As stated in Mantra One, we should know that the Personality of Godhead is the proprietor of everything and that we must be satisfied with our allotted portions of the necessities of life. The purpose of all Vedic literature is to awaken this God consciousness in the forgetful living being, and this same purpose is presented in various ways in the different scriptures of the world for the understanding of a foolish mankind. Thus the ultimate purpose of all religions is to bring one back to Godhead.
But the veda-vāda-rata people, instead of realizing that the purpose of the Vedas is to revive the forgetful soul's lost relationship with the Personality of Godhead, take it for granted that such side issues as the attainment of heavenly pleasure for sense gratification—the lust for which causes their material bondage in the first place—are the ultimate end of the Vedas. Such people misguide others by misinterpreting the Vedic literature. Sometimes they even condemn the Purāṇas, which are authentic Vedic explanations for laymen. The veda-vāda-ratas give their own explanations of the Vedas, neglecting the authority of great teachers (ācāryas). They also tend to raise some unscrupulous person from among themselves and present him as the leading exponent of Vedic knowledge. Such veda-vāda-ratas are especially condemned in this mantra by the very appropriate Sanskrit words vidyāyāṁ ratāḥ. Vidyāyām refers to the study of the Vedas because the Vedas are the origin of all knowledge (vidyā), and ratāḥ means "those engaged." Vidyāyāṁ ratāḥ thus means "those engaged in the study of the Vedas." The so-called students of the Vedas are condemned herein because they are ignorant of the actual purpose of the Vedas on account of their disobeying the ācāryas. Such veda-vāda-ratas search out meanings in every word of the Vedas to suit their own purposes. They do not know that the Vedic literature is a collection of extraordinary books that can be understood only through the chain of disciplic succession.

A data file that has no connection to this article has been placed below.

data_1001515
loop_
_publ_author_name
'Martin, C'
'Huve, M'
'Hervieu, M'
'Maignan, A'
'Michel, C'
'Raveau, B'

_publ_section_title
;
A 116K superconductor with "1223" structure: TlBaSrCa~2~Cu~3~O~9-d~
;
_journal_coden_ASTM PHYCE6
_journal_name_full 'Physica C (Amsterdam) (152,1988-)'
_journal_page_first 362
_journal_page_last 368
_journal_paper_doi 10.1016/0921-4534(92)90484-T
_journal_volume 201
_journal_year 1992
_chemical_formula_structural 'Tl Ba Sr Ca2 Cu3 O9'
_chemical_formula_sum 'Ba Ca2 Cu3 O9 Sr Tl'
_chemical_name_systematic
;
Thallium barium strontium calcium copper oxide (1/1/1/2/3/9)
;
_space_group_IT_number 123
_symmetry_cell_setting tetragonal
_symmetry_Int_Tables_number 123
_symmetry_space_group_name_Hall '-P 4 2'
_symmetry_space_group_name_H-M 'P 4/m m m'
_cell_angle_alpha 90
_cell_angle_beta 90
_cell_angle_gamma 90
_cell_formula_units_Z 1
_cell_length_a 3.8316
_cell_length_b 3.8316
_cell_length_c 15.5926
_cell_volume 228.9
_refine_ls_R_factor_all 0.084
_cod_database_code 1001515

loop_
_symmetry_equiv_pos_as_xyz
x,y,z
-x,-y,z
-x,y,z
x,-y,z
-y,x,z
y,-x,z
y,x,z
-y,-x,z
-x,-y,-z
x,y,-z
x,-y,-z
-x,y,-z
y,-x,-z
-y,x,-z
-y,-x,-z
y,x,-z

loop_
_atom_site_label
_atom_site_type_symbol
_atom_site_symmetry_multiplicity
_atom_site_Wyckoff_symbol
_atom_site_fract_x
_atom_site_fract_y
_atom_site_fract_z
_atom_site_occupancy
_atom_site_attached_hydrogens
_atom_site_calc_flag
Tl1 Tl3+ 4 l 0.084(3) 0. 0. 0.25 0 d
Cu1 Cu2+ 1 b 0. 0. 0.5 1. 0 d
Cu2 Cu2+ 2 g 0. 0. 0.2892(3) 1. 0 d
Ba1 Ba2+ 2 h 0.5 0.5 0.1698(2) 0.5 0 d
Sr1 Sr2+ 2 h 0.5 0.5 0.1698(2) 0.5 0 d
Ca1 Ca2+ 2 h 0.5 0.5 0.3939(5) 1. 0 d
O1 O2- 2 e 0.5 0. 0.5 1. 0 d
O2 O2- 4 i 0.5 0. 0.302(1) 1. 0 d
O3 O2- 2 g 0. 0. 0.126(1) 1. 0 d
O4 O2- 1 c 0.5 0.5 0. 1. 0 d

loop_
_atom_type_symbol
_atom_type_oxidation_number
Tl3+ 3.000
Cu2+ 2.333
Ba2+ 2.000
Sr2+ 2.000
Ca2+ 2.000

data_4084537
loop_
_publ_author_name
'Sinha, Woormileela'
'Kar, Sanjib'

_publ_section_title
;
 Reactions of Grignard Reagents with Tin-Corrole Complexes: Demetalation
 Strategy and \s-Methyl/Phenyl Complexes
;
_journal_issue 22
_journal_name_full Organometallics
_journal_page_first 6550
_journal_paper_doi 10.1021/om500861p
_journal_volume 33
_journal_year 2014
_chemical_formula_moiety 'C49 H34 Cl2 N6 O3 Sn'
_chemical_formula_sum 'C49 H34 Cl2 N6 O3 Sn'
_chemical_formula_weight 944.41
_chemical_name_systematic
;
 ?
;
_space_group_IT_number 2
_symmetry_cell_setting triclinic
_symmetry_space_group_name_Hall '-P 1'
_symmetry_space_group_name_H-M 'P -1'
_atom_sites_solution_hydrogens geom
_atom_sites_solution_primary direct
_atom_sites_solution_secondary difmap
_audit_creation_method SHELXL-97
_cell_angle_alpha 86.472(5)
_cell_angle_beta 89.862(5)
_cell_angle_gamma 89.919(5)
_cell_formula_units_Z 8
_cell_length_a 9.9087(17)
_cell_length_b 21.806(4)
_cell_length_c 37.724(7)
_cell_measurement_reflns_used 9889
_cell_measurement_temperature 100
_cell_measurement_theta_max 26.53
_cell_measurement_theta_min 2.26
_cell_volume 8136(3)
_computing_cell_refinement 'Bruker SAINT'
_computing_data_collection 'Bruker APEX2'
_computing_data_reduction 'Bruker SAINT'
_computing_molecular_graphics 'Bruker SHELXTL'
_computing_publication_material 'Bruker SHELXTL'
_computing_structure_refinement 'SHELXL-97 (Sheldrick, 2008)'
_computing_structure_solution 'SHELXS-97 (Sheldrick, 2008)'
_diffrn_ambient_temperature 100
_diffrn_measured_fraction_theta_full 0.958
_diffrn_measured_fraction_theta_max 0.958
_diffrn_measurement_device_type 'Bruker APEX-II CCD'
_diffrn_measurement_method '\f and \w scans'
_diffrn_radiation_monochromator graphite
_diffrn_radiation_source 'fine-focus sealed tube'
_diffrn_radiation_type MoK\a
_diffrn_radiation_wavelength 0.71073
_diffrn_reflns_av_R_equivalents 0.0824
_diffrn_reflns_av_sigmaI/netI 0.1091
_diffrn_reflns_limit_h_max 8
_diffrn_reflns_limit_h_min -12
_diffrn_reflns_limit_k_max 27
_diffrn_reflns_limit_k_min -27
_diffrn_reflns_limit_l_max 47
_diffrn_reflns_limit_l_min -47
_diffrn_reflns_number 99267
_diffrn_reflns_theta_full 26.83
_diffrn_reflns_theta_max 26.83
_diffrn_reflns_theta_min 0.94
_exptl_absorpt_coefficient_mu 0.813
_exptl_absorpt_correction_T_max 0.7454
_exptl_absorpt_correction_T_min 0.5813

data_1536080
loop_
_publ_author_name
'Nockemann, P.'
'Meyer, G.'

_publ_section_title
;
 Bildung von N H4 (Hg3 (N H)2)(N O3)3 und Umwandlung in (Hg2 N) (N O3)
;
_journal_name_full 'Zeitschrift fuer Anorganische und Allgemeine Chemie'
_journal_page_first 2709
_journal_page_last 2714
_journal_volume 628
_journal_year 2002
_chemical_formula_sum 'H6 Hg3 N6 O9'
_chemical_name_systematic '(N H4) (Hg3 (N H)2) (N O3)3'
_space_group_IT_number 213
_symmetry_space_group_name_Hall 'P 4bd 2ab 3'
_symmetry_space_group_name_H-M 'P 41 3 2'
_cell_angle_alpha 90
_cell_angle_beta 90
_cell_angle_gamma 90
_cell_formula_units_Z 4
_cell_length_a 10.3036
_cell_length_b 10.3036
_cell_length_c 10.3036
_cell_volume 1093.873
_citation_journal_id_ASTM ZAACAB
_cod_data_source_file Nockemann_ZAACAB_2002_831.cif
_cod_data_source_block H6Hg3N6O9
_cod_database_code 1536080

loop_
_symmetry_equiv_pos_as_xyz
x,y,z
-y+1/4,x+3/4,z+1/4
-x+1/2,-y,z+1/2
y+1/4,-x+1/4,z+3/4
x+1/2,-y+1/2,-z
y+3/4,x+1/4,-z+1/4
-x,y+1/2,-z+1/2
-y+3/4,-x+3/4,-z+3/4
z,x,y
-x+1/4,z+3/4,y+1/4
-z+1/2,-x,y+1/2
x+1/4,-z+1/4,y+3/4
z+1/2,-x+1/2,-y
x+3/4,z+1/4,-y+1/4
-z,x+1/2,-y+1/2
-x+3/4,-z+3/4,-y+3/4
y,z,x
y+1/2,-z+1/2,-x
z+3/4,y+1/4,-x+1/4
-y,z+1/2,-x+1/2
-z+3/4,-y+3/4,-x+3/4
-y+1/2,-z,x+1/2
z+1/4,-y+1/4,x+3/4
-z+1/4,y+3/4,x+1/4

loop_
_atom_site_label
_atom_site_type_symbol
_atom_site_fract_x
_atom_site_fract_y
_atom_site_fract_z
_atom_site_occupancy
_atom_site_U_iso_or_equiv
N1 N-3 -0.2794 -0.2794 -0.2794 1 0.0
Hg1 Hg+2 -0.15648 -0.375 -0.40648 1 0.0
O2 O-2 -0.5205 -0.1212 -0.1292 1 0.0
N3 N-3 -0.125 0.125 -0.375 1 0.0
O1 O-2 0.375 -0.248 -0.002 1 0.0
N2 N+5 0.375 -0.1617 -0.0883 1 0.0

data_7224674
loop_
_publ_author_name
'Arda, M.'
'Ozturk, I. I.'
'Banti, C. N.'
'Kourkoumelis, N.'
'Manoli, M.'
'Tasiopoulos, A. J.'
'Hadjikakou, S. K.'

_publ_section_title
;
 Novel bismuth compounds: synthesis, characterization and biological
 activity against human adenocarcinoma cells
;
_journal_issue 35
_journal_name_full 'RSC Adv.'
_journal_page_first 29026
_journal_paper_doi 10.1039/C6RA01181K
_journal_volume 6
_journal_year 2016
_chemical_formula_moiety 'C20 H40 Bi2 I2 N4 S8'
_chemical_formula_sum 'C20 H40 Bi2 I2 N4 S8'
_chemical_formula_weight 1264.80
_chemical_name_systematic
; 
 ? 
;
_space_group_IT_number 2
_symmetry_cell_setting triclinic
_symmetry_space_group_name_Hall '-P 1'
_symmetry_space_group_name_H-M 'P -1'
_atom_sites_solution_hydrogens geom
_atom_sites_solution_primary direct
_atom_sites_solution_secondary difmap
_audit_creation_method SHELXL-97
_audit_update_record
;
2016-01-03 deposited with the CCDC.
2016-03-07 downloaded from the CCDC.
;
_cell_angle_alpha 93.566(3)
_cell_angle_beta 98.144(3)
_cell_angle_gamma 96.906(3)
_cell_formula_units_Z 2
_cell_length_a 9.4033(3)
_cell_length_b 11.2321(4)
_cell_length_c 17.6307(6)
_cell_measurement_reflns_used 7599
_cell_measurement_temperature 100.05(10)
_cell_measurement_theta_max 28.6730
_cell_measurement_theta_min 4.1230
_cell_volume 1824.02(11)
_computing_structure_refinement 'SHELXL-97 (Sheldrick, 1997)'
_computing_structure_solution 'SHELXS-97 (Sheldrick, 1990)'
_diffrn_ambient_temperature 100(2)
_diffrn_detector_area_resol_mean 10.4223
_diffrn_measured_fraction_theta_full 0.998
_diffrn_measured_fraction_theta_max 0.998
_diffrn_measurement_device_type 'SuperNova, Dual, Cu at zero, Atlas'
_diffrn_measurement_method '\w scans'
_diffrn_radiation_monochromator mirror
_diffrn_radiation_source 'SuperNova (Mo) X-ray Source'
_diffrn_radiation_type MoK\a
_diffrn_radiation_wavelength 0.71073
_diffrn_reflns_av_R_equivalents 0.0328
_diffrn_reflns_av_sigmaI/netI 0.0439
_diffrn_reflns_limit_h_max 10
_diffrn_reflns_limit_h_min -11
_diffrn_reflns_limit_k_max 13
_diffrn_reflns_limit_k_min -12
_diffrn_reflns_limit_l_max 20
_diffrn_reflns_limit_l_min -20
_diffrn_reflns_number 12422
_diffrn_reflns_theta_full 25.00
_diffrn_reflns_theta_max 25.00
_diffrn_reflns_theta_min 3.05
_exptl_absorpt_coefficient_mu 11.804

One must approach a bona fide spiritual master in order to understand the transcendental message of the Vedas. That is the direction of the Muṇḍaka Upaniṣad (1.2.12). These veda-vāda-rata people, however, have their own ācāryas, who are not in the chain of transcendental succession. Thus they progress into the darkest region of ignorance by misinterpreting the Vedic literature. They fall even further into ignorance than those who have no knowledge of the Vedas at all.
The māyayāpahṛta-jñāna class of men are self-made "Gods." Such men think that they themselves are God and that there is no need of worshiping any other God. They will agree to worship an ordinary man if he happens to be rich, but they will never worship the Personality of Godhead. Such men, unable to recognize their own foolishness, never consider how it is that God can be entrapped by māyā, His own illusory energy. If God were ever entrapped by māyā, māyā would be more powerful than God. Such men say that God is all-powerful, but they do not consider that if He is all-powerful there is no possibility of His being overpowered by māyā. These self-made "Gods" cannot answer all these questions very clearly; they are simply satisfied to have become "God" themselves.